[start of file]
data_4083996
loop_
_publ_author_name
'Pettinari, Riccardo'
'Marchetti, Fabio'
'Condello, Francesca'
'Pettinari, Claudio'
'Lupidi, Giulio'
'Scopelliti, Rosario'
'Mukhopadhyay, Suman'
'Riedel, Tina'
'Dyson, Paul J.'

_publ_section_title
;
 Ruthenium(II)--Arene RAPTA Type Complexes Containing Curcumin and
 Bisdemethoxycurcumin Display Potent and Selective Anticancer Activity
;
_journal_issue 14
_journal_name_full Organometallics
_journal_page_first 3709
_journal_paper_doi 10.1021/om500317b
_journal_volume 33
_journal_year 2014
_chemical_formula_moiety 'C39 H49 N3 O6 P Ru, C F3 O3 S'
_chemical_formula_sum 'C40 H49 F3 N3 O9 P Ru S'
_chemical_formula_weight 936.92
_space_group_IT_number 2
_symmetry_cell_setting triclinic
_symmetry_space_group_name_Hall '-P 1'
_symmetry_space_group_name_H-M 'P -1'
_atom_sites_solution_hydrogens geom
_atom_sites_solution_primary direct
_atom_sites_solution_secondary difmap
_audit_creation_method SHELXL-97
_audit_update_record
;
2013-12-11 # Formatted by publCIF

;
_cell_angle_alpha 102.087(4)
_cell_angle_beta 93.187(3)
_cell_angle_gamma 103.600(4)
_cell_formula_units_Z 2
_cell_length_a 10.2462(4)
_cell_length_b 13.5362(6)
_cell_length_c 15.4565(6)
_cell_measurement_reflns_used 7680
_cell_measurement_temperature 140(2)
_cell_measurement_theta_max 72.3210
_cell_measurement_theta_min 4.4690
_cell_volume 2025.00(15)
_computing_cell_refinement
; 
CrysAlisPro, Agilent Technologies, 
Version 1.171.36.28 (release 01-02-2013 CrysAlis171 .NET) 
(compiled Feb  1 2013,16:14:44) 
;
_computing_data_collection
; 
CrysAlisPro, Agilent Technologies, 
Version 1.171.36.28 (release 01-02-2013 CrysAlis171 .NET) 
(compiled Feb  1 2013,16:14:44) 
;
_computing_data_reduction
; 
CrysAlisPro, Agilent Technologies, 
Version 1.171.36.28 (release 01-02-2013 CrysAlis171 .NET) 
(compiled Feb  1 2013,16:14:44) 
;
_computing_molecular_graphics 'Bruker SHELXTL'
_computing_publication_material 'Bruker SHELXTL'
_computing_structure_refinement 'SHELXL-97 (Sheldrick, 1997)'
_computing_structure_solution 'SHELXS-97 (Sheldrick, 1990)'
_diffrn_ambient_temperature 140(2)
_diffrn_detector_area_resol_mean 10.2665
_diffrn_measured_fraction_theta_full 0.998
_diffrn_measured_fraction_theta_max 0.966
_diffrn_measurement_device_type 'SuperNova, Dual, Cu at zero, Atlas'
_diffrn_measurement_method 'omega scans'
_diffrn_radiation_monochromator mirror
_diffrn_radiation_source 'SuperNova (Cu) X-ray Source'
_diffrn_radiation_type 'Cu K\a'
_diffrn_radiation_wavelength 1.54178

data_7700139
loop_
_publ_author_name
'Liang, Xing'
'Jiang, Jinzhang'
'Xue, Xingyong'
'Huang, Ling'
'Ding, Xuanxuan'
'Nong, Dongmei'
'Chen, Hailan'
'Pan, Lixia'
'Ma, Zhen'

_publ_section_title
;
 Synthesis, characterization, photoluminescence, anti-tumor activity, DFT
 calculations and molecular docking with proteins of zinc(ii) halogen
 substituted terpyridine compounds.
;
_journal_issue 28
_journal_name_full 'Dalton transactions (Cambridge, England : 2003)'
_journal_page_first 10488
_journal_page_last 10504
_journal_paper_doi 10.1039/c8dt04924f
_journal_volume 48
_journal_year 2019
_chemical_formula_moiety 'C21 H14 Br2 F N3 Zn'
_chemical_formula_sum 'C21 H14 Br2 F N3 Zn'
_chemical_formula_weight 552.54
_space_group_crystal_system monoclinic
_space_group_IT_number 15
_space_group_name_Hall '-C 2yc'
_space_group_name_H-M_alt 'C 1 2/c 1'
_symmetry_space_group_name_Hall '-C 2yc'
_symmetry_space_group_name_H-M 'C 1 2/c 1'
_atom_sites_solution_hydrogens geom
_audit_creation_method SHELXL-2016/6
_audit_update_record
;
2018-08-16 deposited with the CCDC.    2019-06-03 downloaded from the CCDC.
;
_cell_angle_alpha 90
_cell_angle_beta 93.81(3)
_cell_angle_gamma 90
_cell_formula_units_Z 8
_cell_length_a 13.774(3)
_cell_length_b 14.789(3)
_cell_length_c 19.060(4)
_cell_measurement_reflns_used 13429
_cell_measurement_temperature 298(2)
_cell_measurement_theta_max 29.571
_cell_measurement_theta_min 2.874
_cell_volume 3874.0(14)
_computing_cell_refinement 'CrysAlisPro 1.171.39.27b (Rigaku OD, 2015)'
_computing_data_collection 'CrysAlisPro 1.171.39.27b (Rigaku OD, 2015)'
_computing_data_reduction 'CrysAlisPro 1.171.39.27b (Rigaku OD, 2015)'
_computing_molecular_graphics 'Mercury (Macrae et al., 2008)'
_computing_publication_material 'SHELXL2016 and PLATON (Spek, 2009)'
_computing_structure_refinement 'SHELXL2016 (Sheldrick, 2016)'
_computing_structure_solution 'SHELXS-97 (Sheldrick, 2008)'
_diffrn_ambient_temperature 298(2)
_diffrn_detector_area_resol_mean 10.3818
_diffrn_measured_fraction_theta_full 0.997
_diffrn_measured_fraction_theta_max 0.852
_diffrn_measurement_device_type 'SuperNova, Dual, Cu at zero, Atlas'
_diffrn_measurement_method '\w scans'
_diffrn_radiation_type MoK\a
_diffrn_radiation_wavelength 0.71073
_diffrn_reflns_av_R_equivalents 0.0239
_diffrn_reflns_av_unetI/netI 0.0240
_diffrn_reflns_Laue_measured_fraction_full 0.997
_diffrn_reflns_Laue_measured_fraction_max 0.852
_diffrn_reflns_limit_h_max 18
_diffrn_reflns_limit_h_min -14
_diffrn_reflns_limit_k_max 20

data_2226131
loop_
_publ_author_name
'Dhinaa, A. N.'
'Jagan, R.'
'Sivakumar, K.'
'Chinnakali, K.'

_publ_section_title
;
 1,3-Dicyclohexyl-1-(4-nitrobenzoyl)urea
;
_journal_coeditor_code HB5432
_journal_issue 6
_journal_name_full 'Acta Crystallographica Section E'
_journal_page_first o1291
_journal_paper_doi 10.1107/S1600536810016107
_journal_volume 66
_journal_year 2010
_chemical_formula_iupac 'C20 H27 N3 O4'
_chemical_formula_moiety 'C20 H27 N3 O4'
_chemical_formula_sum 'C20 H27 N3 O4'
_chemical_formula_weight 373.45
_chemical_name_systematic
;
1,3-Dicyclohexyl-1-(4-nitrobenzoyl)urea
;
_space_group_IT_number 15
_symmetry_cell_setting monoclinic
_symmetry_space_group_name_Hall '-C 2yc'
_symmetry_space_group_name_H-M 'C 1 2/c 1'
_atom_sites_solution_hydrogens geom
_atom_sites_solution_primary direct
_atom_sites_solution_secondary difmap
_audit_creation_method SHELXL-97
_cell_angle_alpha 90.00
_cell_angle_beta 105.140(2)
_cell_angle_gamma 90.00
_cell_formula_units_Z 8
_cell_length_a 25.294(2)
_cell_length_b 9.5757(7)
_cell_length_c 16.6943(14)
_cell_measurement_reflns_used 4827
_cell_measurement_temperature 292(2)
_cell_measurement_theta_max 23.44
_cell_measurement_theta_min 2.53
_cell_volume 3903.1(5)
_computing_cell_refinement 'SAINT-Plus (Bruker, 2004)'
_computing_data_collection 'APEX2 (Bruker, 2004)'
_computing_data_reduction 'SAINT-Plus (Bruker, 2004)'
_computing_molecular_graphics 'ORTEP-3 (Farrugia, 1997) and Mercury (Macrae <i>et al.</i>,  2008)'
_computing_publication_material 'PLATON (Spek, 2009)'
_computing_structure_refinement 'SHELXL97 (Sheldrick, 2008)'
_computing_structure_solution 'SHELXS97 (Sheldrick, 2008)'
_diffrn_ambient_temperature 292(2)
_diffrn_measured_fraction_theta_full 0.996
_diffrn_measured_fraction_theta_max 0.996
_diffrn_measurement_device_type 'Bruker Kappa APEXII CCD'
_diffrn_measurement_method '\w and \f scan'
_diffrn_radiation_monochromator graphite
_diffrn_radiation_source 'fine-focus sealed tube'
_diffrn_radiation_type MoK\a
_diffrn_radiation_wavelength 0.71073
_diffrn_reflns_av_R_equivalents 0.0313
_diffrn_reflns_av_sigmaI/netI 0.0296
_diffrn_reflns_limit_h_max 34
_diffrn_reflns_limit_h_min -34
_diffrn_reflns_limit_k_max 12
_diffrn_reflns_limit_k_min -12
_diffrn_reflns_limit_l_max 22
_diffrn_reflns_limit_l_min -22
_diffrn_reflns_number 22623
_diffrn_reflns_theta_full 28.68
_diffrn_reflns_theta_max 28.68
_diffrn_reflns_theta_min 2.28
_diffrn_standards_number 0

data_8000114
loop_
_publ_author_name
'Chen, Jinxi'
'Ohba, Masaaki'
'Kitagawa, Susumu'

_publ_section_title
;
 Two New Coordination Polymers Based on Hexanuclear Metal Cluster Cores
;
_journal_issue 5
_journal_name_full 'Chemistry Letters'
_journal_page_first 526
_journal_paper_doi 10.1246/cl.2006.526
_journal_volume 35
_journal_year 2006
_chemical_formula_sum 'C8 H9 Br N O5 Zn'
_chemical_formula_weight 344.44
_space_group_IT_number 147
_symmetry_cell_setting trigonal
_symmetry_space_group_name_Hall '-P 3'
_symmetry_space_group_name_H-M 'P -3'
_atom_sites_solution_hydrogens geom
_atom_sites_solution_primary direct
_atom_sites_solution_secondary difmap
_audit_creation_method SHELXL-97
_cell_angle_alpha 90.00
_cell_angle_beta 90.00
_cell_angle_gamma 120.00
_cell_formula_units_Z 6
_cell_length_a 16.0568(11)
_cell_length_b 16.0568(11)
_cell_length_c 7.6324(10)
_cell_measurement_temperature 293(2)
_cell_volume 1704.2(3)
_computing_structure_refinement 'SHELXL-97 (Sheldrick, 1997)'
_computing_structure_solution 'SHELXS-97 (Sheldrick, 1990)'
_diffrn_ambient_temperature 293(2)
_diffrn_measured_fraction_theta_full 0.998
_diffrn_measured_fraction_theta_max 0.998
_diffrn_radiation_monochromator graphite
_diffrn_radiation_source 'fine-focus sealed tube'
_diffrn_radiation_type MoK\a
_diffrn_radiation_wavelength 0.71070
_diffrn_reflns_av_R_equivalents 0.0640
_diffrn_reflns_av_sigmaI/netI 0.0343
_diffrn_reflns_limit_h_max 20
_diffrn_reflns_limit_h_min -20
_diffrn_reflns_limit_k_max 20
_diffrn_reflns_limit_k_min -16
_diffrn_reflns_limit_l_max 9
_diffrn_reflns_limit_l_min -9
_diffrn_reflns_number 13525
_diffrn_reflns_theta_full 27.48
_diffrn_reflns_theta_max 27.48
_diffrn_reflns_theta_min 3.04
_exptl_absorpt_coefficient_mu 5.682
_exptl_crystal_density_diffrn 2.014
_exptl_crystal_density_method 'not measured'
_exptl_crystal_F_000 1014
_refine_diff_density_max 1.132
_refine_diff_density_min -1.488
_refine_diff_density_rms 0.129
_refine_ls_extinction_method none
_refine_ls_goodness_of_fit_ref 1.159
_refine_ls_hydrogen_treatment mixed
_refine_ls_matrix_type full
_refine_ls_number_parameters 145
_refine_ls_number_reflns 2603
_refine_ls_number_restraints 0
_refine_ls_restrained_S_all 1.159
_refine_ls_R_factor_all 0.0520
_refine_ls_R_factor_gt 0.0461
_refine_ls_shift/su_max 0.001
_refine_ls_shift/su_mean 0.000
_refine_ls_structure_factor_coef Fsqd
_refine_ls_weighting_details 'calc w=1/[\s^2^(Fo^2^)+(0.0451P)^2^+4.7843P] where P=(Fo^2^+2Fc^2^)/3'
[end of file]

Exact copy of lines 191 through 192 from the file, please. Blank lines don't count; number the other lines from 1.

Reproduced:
_cell_angle_alpha 90.00
_cell_angle_beta 105.140(2)